65° - 01.09.1967, Blaðsíða 15

65° - 01.09.1967, Blaðsíða 15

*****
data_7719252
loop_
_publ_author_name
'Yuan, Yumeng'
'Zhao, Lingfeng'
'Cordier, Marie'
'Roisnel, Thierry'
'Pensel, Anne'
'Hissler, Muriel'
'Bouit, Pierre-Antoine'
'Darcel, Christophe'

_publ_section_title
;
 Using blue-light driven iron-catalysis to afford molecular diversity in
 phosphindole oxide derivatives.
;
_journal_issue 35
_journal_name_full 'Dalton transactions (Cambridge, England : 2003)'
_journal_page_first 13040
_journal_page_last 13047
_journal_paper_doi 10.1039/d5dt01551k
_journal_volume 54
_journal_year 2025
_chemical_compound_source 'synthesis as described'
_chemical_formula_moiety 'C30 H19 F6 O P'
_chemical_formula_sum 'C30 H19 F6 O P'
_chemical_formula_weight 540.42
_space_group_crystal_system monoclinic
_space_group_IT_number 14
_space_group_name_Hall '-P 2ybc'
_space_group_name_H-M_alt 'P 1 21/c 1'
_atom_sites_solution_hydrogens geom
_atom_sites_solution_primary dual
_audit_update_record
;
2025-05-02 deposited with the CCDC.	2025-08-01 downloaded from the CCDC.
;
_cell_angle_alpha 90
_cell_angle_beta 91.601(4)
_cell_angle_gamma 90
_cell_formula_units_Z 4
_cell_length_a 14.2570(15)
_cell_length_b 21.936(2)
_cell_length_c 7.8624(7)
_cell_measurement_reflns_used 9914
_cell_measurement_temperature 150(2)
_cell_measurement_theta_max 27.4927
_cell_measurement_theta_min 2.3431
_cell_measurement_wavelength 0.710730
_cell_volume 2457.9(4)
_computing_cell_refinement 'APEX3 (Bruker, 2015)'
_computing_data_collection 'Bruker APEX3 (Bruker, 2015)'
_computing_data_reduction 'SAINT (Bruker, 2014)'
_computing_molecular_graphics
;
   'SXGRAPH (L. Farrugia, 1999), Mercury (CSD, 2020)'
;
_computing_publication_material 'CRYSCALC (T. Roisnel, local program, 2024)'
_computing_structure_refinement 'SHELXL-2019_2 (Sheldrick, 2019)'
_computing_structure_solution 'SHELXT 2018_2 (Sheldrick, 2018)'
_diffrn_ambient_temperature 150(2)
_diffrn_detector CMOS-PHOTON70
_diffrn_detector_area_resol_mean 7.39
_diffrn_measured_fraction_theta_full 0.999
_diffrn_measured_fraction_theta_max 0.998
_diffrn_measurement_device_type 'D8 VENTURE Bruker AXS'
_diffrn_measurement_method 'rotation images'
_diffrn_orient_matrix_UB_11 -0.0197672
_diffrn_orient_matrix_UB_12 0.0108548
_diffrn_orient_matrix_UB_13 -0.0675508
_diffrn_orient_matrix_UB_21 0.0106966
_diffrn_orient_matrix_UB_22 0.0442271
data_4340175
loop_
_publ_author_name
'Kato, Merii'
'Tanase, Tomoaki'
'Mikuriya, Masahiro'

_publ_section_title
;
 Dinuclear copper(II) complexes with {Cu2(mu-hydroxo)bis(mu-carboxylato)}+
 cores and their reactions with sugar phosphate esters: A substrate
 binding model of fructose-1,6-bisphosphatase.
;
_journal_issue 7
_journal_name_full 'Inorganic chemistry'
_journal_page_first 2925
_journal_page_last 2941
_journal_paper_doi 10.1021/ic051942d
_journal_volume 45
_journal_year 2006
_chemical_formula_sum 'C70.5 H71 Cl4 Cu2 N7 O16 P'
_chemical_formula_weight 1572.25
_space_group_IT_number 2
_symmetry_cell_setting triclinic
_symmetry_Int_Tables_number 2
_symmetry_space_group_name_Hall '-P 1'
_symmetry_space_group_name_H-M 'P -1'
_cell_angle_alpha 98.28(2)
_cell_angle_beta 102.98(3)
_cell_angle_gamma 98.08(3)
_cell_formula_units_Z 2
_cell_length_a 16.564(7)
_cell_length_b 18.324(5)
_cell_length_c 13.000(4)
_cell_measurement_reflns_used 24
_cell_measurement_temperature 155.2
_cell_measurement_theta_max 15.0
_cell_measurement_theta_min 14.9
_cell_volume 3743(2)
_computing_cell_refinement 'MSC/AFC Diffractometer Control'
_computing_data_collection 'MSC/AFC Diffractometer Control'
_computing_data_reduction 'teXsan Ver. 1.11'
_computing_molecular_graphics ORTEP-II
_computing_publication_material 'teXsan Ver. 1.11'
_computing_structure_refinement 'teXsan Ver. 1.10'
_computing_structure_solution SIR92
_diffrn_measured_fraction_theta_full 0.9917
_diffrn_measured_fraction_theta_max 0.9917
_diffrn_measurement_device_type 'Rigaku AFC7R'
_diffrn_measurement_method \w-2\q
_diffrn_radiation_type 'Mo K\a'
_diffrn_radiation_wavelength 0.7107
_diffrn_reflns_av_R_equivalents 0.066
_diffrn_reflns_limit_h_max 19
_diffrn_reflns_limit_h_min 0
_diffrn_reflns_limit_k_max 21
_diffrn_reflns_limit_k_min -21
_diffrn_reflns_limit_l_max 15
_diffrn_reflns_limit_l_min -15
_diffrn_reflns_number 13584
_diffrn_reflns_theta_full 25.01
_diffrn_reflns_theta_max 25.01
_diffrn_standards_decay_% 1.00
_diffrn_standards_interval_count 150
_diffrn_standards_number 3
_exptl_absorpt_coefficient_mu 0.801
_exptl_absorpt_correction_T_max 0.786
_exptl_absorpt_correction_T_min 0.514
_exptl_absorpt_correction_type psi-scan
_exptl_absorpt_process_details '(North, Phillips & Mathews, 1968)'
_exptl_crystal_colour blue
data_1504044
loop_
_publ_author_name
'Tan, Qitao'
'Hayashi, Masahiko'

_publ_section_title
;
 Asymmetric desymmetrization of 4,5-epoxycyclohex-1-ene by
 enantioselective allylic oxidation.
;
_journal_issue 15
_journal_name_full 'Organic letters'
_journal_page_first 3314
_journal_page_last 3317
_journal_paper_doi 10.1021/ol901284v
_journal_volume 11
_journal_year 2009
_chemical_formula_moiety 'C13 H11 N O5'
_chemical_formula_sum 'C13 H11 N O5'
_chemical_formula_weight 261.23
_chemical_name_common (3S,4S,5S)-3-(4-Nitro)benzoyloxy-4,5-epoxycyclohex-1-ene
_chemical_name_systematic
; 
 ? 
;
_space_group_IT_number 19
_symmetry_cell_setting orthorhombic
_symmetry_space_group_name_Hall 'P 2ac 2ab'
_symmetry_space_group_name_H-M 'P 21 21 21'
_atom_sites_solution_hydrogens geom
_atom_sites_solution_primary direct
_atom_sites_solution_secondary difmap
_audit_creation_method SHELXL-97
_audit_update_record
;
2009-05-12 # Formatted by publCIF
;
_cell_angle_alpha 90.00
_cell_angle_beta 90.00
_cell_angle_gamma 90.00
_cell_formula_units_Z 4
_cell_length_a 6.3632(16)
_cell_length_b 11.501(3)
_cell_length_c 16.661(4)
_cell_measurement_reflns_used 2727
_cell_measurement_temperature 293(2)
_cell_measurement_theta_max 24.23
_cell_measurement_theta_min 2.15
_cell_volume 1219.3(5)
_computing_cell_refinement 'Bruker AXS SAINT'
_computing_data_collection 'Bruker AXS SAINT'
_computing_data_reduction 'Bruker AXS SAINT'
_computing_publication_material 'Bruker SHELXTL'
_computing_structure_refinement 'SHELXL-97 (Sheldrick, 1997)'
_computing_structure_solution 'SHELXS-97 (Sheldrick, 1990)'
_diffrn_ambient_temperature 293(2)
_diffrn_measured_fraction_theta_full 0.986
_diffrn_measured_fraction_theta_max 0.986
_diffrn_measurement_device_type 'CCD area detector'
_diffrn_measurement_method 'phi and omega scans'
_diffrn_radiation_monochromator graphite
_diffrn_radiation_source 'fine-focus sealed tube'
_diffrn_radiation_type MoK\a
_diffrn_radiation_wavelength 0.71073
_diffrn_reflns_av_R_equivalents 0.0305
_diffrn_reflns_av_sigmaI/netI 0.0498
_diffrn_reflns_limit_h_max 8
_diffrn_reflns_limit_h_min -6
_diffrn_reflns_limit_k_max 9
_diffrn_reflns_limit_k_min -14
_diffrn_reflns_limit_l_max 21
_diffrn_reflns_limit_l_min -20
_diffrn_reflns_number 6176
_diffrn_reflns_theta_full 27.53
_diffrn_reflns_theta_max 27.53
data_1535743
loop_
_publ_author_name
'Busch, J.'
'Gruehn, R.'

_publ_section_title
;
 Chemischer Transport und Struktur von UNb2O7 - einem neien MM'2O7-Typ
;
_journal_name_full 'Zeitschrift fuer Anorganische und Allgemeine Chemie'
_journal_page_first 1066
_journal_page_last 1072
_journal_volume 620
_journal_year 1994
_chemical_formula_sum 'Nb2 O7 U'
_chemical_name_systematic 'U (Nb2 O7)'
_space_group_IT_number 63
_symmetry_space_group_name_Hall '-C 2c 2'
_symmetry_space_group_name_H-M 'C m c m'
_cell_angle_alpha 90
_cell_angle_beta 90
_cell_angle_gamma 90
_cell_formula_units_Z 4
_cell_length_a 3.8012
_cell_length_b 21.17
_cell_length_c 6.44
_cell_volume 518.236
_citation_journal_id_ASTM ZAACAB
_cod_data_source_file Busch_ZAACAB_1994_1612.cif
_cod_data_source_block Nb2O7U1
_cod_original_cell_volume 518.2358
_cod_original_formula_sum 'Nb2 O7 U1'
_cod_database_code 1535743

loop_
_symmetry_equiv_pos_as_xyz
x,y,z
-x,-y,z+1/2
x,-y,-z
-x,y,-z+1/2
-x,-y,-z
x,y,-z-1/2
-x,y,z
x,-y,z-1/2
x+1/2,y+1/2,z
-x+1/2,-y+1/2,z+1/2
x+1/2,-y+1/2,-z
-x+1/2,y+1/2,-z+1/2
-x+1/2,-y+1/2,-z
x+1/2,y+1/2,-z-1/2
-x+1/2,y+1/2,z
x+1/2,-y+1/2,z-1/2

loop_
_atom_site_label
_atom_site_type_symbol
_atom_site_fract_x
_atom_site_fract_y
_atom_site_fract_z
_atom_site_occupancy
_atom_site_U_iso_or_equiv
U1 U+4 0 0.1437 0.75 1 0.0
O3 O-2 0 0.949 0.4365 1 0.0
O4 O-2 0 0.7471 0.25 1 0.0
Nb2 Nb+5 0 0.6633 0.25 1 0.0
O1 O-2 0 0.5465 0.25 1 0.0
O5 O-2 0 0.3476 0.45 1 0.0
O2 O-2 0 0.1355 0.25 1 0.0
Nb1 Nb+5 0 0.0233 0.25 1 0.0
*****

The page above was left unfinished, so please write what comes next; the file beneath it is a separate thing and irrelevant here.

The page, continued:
Population and the Standard of Living by EIRIKA ANNA FRIBRIKSDOTTIR Taken by themselves, figures tend to tell a dry story, until they are related to human beings and their conditions. The following article will try to give an impression of Iceland and the conditions of living in the 18th, 19th and the 20th centuries. The first complete population census was taken in 1703, on the advice of Arni Magnusson, famous for his collection of Icelandic manu- scripts, and of Pall Vidalin. It’s main purpose was to describe the conditions under which people lived, as the poverty was great. The population numbered then 50 358. At the end of 1966, the National Register recorded 196 549 persons. Pro- gress, however, had not been smooth throughout this period. The 18th century saw several smallpox epidemics, and during the great epidemic, which started in 1707, some 18 000 people died. Further severe losses were caused by volcanic outbreaks, the eruption of Katla in 1756—1759 and in particular the eruption in the 25 km long crater- row Lakagigar in 1783. This caused a fall of sulphur oxide, which destroyed pastures, so that some 190 000 sheep died in the following year, as well as other live stock. The hunger of the population was correspondingly severe and about 10 000 people died of starvation. In 1786 the population reached the low figure of only 38 363. The population losses were not overcome until 1823, when the 50 000 mark was reached again. From then on, until 1880 the population increas- Mrs. FriSriksdottir took her M. Sc. in Economics in Prague, Czechoslovakia, has done additional studies in other European universities, and as statistician, worked with UNRRA and the United Nations, and taught at the Australian National University. Since 1959 she worked with the Ice- land Bank of Development, and now works with the Economic Institute. ed. At the census of that year 72 444 persons were recorded. The next period saw again a decrease, as, due to bad winters and generally bad condi- tions thousands of Icelanders emigrated to the United States and Canada. Since 1890 the popula- tion has been increasing steadily, due to better economic conditions and the concomitant im- provement in medical care. In 1703 there were 27 491 women to only 22 867 men, in 1966, the proportions were re- versed, 99 371 men to 97 178 women. As this low number of males had been registered also for the age group of under 5 year olds, it must be as- sumed that infant mortality, in particular im- mediately after birth, was very high, as boys show higher mortality in the first weeks. Another un- expected fact was the high marriage age and low marriage frequency. Of 1000 men aged between 20 and 39 years 754 were unmarried in 1703, and only 538 in 1950. This high marriage age, and the low percentage of men ever married, 46% in 1703 as against 62% in 1950 can be considered an indicator of poverty. To found a family was a serious matter in difficult times. A more definite indicator of poverty was the. number of paupers recorded in 1703. 14.2% were defined as paupers, mainly dependent on parish aid and apportioned to various households.. Nearly every family housed a pauper. Now there are no paupers in Iceland, for social welfare ar- rangements include both orphans and old people. These statistics are only the skeleton for an understanding of living then and now. The Rev. Jonas Jonasson has given us clear pictures of living conditions in the 18th and 19th centuries in his book, Islenzkir pjoffhcettir, and these will be used for comparison with conditions of today. Housing has always been a major problem, as there is no building timber, nor are there easily 15 65



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